Neillsville Public Library



To engage all patrons in lifelong learning and literacy


  • Serve all citizens of the community by best use of the facility and  funding.
  • Maintain services that provide information, guide reading, stimulate thinking and intellectual development all types of individuals.
  • Discover new methods and improvements for better service for patrons.
  • Maintain a varied, accesible, and comprehensive collection in a variety of media formats.


Janay Ziebell, Director
Kathy Wegner, Children’s Librarian
Leanne Mayer
Karen Venne


  • January 1st
  • Good Friday
  • Memorial Day
  • July 4th
  • Labor Day
  • Veterans Day
  • Thanksgiving
  • Christmas Eve
  • Christmas Day
city of neillsville-1875
hewett street, neillsville, 1875
logging in city of neillsville, 1875
neillsville jail-ealry 1900s


The Neillsville Library Association was founded in 1879 by a group of 13 men.  Memberships to the library was $10 a year for the founders, $1 for residents, and $.25 a year for school memberships. The library started out in the courthouse office of C.S. Stockwell with just one bookcase.

Stockwell was considered Neillsville’s first unofficial librarian, and in 1897 the city council agreed to maintain the growing library in the Neillsville City Hall, hiring Mrs. Robert Thompson as official librarian with wages at $1.00 a week.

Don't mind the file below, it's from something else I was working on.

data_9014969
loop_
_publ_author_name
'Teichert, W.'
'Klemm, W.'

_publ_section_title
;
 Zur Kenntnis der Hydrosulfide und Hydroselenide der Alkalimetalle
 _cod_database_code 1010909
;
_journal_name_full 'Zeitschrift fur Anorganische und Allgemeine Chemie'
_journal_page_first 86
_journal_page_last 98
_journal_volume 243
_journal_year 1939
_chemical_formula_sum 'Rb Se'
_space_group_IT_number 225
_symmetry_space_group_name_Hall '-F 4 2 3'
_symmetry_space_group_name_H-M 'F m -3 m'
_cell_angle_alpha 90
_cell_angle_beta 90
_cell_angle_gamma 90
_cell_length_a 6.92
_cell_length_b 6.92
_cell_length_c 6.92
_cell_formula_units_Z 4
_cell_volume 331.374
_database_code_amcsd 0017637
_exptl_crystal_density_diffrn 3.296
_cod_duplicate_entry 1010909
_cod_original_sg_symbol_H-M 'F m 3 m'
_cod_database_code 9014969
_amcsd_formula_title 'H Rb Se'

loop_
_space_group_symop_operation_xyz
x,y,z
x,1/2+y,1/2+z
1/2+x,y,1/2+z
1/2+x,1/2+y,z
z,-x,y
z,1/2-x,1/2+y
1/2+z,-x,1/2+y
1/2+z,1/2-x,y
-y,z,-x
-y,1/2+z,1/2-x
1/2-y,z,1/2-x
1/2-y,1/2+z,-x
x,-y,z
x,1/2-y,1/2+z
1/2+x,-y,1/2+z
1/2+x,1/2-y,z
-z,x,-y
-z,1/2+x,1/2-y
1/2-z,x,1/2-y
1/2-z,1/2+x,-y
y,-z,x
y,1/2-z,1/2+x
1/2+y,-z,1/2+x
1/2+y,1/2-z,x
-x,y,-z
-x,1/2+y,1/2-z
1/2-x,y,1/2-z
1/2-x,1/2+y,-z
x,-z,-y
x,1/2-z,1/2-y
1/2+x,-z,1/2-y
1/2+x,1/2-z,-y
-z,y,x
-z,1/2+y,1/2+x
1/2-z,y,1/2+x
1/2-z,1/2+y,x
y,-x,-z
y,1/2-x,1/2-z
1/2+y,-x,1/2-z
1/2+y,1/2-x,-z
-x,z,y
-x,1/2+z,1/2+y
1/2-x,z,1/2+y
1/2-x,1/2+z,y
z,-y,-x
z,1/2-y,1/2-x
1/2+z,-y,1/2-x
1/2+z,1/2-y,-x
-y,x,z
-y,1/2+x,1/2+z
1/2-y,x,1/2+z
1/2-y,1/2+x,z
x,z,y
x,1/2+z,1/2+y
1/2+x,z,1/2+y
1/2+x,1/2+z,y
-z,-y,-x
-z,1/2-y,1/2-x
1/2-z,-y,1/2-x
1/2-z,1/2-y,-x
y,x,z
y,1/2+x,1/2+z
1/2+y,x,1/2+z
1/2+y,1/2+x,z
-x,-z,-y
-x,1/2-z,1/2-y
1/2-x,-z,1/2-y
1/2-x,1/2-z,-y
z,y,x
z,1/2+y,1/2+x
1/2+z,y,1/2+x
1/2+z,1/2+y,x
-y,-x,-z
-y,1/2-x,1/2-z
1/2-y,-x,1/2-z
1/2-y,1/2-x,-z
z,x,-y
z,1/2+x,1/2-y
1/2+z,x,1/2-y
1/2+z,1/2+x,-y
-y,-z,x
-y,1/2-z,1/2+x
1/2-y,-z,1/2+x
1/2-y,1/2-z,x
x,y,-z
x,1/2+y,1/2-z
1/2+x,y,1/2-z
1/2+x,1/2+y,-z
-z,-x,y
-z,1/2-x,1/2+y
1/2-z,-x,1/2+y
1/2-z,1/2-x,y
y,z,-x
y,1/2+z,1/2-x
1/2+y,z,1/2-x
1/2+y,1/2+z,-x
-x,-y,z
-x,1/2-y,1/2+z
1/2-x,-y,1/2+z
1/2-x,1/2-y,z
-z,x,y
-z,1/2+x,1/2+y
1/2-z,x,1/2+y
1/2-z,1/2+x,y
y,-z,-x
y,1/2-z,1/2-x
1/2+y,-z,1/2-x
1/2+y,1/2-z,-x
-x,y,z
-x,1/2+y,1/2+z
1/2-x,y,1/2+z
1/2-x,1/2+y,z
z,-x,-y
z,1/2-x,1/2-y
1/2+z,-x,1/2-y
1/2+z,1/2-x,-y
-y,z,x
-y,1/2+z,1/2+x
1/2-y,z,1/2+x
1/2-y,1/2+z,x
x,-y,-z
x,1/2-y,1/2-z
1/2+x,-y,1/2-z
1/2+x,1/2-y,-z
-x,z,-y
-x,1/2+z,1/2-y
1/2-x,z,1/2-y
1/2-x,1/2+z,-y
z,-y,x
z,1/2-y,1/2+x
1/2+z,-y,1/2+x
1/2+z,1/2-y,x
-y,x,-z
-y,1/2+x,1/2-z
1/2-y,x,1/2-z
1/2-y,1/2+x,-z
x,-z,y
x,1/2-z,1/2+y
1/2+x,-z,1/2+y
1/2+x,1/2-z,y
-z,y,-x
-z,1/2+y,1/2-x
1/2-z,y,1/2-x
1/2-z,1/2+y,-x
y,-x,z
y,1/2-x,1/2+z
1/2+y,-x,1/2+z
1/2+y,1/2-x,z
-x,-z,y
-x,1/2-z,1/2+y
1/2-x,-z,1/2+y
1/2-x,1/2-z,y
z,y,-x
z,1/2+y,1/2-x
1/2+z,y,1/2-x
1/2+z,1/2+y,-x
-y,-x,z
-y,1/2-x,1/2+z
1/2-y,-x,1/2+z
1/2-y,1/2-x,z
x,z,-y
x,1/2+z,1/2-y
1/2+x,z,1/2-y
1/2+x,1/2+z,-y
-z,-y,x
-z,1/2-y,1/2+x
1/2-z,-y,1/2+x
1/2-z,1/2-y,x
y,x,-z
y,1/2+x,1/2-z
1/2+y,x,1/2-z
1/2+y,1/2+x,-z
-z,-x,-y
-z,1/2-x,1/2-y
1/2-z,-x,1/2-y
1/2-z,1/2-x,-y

Neillsville School early 1900s
In 1914, J.W. Hommell, applied for and received a Carnegie Corporation grant to build a library building for $10,000 on the condition that the city provide $1000 a year towards maintaining the library. Her first husband was George Carnegie, great-nephew to Andrew Carnegie, a railroad tycoon that financially supported the establishment of many libraries.

Built in 1914, the Withee Construction Co. was awarded the contract  with the final price of $8400.

Neillsville Public Library early 1900s
In 1996, an addition was built from community and city funding.

Neillsville Public Library (1914) is recognized as a Historic Landmark by the Neillsville Historic Preservation Commission.

Resources: “images of America: Clark County” by Natalie Erpenbach and Stephen Roberts“Neillsville Architectural Survey 2003-2004” prepared by Rebecca Bernstein, and “History of Clark County Wisconsin” compiled by Franklyn Curtiss-wedge